Plewman rejoined with FM for a long stretch in the mid-1980s (and again in the ’90s), contributing to 1985’s “Con-Test” — which featured the popular single “Just Like You” — and 1987’s “Tonight,” though he harshly criticized the production of the former record in its liner notes.

All the while, he found work as a film composer, writing the music for movies including Bruce McDonald’s “Roadkill” and “Highway 61,” “The Kidnapping of the President” starring William Shatner and Hal Holbrook and 1985’s “Blood and Donuts.” He also collaborated with Vanderhorst on a series of works that combined surreal visuals with his unorthodox music.

Vanderhorst had known Plewman since high school, and remembers his friend as a “perfectionist” with a sterling sense of humour.

“He was such a character,” Vanderhorst said. “He was so unique in what he did. I think a lot of people didn’t know quite how to handle him or what to do with him.”

Ultimately, Plewman announced his retirement from music in 2012, writing on his website that it was “time to roll up the bandages.” In a long posting, he wrote that he “refused to be slick and artificial,” and noted his pride in a “remarkable 40-year career in the music biz with no hit (commercial) records.” He also pointed out that he successfully sued Pepsi for “misappropriation of personality,” but received only bragging rights in exchange.

By way of explaining his retirement, he wrote about the way file-sharing had “devastated” an important source of income.

“Nobody gave him the time of day,” Topp said. “And I think he just sadly found it very frustrating and thought it was time to give it up because of the frustration.”

Plewman publicly confirmed he was gay in 1998 when he performed as part of Toronto’s Pride festivities (Pride Toronto executive director Kevin Beaulieu said in a telephone interview Monday that Plewman’s death was a “real loss to really the national LGBT community.”) Otherwise, Plewman was reluctant to reveal any details about his real persona.

His stage name, meanwhile, was derived from a killer butler featured in the first Laurel and Hardy film, “Do Detectives Think.” He first took to the stage in his mask in 1979 after the Three Mile Island disaster, warning of the dangers of the nuclear age.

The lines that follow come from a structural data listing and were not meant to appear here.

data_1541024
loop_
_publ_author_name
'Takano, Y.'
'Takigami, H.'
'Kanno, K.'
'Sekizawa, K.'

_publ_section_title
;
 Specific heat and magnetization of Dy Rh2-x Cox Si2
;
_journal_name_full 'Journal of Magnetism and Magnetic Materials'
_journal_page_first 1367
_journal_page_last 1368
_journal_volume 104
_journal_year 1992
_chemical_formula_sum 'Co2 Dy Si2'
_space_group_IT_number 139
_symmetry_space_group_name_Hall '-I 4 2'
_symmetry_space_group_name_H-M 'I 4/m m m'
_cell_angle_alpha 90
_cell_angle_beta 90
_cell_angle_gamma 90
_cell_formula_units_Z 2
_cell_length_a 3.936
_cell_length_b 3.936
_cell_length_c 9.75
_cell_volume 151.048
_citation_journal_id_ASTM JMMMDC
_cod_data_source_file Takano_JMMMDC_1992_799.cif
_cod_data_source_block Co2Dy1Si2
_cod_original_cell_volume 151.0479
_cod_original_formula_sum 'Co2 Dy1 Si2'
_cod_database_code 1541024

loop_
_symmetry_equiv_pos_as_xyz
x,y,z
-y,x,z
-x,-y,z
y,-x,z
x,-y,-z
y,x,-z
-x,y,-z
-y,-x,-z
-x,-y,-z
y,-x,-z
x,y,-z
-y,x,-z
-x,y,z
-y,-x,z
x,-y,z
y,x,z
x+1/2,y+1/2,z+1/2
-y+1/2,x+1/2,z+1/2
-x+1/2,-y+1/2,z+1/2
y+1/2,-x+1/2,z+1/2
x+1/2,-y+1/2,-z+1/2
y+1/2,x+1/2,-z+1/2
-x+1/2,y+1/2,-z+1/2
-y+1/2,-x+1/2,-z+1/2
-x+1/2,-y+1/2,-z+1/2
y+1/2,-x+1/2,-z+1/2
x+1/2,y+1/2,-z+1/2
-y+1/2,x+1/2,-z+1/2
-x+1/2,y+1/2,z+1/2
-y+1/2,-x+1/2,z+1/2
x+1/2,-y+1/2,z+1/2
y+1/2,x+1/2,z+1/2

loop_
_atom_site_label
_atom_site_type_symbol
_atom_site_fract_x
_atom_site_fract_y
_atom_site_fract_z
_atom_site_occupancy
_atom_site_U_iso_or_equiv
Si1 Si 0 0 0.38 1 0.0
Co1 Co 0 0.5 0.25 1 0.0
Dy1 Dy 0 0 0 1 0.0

“He loved the mystery,” Brunton mused. “He loved the showbiz thing where he had this really cool persona.”

He opened for artists including Gary Numan, the Who and Iggy Pop — though, as Plewman pointed out in his own retirement note, famed Rolling Stone scribe Lester Bangs once wrote that “Nash the Slash is the kind of opening act that makes the headliner work twice as hard” — and proclaimed himself the first Canadian artist to use a drum machine on an album. His other innovative works include the album “Decomposing,” which was designed to be listenable when played back at any speed.

Numan was among the many who paid tribute on Monday.

“Nash was quite possibly the most unique performer on the planet,” tweeted the “Cars” rocker.

Beyond his innovative musicianship, Plewman was also a master showman, as Topp testified: “Every show he did he had a gimmick, whether he was Santa Nash at Christmas or killing the Easter Bunny with his chainsaw.”

“There really wasn’t anyone like him,” said music journalist Nicholas Jennings, who made the music documentary “This Beat Goes On” for CBC-TV.

“He was a pioneer really of performance art,” he added.

According to those who knew him, Plewman was so far ahead of the curve, he was never properly appreciated.

“They care about him now that he’s gone but they don’t care about him when he’s reinventing music — and I contend that he is a grandfather of contemporary music and contemporary electronic music,” Topp said.

“Sadly,” he added, “I think the world missed out on him.”


With files from Canadian Press reporter Lauren La Rose in Toronto.


Updated on Monday, May 12, 2014 3:44 PM CDT: adds photo